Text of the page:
While flights from Canberra to New Zealand only to to Wellington (for the moment), the…
Winter kicks off in the Snowy Valleys with a tasty new festival aimed at luring visitors back to its bushfire-ravaged communities.
The lands are green and lush, the music stage is being set up. Marquees are rising on verdant lawns and a fleet of food trucks are on their way.
Courabyra Wines plays host to the first day of the Snowy Valleys’ new food festival, Winter Bites.
It’s been an especially tough year for the Snowy Valleys. Regional tourism ground to a halt when crippling bushfires swamped the region, followed by COVID-19 restrictions slamming all doors shut while the smoke from the fires still lingered.
“We lost last year’s vintage, but also our trees and grounds, all our fencing and the,” recalls Courabyra Wines owner Cathy Gairn. “The houses either side of us were also lost, too, and the fires burnt right up to our house. It was pretty horrendous.”
Now, she says, the valleys are green and beautiful. “It’s good to move on, and people have been so very supportive, coming back straight after the fires and after COVID. It’s pretty exciting to bring new people in the region and to showcase what Tumba has.”
To woo visitors back to the valleys, local farmers and foodies have teamed up to serve up the best of the region’s produce in the three one-day festivals spread out across the cold season, moving from Tumbarumba to Adelong and then the apple capital of Batlow.
Each day features a hero speciality of the three town, such as beef and lamb from Adelong, apples, hazelnuts and cider from Batlow, and the cool-climate wines, chestnuts and berries of Tumbarumba.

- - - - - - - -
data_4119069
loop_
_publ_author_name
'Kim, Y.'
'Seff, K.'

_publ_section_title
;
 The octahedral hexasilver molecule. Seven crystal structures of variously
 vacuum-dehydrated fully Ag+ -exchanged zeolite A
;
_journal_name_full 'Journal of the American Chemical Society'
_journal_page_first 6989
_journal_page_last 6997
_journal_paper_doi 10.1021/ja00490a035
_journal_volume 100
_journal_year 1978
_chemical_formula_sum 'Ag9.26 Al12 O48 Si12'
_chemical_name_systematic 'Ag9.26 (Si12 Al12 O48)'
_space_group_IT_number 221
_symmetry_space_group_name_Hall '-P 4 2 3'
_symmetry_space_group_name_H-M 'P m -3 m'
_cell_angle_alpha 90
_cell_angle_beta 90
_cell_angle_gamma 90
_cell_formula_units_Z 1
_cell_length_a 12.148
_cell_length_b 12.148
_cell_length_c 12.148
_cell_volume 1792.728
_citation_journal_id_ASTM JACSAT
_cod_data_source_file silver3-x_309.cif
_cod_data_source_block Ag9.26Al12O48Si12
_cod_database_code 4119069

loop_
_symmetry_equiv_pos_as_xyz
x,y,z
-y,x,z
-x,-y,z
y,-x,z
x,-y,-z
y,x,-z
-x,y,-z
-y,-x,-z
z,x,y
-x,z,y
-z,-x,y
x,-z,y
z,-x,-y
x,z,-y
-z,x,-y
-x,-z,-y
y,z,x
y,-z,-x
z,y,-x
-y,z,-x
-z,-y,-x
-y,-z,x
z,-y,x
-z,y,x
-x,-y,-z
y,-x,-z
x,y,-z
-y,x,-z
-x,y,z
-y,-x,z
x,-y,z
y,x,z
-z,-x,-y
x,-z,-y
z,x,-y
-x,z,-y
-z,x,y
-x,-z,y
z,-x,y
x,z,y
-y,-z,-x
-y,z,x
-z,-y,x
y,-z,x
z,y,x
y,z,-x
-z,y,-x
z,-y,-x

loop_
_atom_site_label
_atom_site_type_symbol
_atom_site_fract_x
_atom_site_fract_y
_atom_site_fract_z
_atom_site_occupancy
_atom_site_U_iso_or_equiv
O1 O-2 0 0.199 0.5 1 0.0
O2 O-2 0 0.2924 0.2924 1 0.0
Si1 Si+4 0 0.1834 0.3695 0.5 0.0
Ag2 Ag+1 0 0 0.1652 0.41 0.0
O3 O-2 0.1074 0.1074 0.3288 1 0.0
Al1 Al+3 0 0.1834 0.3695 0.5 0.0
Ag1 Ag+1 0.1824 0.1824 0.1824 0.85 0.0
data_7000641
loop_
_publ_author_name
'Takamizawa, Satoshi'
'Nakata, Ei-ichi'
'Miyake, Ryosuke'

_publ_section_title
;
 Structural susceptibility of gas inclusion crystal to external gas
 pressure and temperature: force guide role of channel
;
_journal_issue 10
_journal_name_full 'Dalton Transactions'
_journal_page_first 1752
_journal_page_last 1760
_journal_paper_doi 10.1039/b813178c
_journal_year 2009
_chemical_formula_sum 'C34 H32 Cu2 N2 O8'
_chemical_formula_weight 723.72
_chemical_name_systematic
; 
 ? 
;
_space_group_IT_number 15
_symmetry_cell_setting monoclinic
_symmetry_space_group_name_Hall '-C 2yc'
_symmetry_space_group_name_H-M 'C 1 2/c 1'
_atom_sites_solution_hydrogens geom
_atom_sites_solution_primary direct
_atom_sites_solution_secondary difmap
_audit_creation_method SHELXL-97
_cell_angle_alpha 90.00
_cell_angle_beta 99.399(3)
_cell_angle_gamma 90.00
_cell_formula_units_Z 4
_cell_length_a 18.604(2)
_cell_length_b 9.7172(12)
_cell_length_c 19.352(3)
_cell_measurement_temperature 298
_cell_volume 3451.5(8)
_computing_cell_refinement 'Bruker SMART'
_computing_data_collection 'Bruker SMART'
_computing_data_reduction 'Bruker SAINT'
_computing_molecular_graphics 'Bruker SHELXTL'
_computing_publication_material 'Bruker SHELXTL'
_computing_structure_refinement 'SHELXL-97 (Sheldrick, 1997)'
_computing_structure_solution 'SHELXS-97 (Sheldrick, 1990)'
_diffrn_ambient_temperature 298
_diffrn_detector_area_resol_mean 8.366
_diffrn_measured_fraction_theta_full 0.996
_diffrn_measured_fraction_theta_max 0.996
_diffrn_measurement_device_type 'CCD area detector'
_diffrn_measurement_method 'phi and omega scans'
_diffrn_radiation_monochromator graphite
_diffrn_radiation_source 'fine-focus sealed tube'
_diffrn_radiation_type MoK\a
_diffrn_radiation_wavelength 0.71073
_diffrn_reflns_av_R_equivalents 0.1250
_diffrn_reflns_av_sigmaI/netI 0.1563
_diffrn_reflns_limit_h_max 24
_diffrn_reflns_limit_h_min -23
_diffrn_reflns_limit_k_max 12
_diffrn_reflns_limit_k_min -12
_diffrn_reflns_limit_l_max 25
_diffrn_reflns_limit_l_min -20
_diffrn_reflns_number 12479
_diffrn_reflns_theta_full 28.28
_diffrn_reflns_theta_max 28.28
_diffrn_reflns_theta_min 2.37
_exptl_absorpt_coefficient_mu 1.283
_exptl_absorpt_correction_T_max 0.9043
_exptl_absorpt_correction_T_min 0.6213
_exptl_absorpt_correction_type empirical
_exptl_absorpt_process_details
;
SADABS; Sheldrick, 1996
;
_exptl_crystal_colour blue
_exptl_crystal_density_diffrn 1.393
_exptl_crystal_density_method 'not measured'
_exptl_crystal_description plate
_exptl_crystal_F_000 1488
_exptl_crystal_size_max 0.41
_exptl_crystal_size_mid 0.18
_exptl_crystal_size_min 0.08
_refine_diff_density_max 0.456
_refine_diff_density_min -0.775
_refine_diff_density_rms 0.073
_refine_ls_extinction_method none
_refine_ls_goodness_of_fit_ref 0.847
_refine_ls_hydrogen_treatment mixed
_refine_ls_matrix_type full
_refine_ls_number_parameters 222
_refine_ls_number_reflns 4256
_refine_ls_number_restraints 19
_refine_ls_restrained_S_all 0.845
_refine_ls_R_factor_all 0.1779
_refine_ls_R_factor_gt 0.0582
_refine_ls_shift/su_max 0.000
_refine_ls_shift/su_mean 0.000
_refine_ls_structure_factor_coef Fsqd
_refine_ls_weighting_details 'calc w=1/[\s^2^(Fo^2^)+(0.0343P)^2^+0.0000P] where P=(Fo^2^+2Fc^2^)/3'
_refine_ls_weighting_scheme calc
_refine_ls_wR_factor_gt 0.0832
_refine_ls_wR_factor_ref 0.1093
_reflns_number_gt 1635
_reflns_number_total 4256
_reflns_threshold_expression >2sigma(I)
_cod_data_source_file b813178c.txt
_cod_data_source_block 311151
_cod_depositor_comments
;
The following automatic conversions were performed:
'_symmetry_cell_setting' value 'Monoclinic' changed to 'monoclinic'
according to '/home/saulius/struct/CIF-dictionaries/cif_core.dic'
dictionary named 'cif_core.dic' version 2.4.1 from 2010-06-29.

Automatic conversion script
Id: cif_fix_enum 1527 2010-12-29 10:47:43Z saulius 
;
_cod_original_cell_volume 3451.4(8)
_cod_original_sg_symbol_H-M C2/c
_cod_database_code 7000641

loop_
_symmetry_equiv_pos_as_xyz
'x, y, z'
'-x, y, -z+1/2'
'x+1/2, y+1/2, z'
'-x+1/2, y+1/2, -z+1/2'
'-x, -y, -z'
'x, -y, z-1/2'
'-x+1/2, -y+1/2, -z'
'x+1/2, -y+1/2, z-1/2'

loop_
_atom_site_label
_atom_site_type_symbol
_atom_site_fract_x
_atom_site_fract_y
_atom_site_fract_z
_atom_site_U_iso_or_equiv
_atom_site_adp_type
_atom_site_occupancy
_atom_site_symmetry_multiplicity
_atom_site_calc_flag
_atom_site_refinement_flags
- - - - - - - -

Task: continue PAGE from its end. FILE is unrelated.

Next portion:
On the grounds of Courabyra Wines, blues duo Busby Marou and songstress Emily Wurramara will lead the line-up on stage, surrounded by marquees and food trucks serving fare from such local producers as the Tumut River Brewing Co, Crafty Cider and Local at Learmonts in nearby Tumut.
Back in Tumbarumba township, the local cafes, hotels and motel are celebrating with fringe events such as more live performances and a gin tasting by the new Rivierina Gin, by Tessa and Jake Eaglesham.
“My brother and dad were fighting fires with the local fire brigades on New Year’s Eve,” recalls Tessa, whose family lives in Tumbarumba.
“The Winter Bites Festival is about revitalising the area and bringing people back, because the community still lives on after the bushfires.”
The party moves to Adelong on July 17, where country singer-songwriter Kasey Chambers will take the main stage, and pit masters will battle it out at the inaugural Meat-Up BBQ competition.
The final day, at Batlow on August 28, sees Aussie rock royalty You Am I headlining an epic music line-up.
On the food front, an empty esky is the ultimate accoutrement, as wine tastings, workshops and cooking demonstrations will feed an enthusiastic crowd, featuring produce that’s organic, high-quality and hyper-local.
The festival is partly funded by Destination Riverina Murray through the Regional Tourism Bushfire Recovery Grants.
Dates: Adelong, July 17, Batlow, August 28
See winterbites.com.au for more information